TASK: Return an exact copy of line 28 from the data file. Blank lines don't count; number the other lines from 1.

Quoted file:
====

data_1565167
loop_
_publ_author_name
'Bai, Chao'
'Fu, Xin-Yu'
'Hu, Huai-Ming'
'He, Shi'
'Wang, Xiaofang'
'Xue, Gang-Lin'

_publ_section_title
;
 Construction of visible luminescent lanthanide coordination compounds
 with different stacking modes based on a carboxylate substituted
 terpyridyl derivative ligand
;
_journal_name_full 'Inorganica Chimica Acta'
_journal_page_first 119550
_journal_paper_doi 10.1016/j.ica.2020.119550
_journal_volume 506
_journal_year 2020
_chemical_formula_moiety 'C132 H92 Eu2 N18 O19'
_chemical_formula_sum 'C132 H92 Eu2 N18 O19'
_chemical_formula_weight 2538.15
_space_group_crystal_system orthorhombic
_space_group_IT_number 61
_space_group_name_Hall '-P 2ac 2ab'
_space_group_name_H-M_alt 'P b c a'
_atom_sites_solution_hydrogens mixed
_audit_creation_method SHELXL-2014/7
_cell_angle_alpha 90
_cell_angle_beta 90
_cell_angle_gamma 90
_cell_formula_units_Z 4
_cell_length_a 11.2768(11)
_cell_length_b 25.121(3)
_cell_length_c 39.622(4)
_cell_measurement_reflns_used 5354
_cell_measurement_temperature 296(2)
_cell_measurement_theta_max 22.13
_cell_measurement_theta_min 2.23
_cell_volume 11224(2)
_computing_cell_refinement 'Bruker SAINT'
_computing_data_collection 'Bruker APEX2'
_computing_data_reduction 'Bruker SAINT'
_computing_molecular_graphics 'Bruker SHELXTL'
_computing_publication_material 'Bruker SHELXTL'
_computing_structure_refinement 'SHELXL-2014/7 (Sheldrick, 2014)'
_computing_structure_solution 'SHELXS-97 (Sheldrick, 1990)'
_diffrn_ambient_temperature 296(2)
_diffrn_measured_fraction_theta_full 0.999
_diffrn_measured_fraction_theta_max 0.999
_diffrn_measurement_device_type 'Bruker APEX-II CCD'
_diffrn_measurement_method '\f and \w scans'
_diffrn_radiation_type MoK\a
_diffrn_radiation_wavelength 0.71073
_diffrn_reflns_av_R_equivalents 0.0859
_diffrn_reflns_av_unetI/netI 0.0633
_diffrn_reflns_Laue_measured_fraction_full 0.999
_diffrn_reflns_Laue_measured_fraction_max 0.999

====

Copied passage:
_atom_sites_solution_hydrogens mixed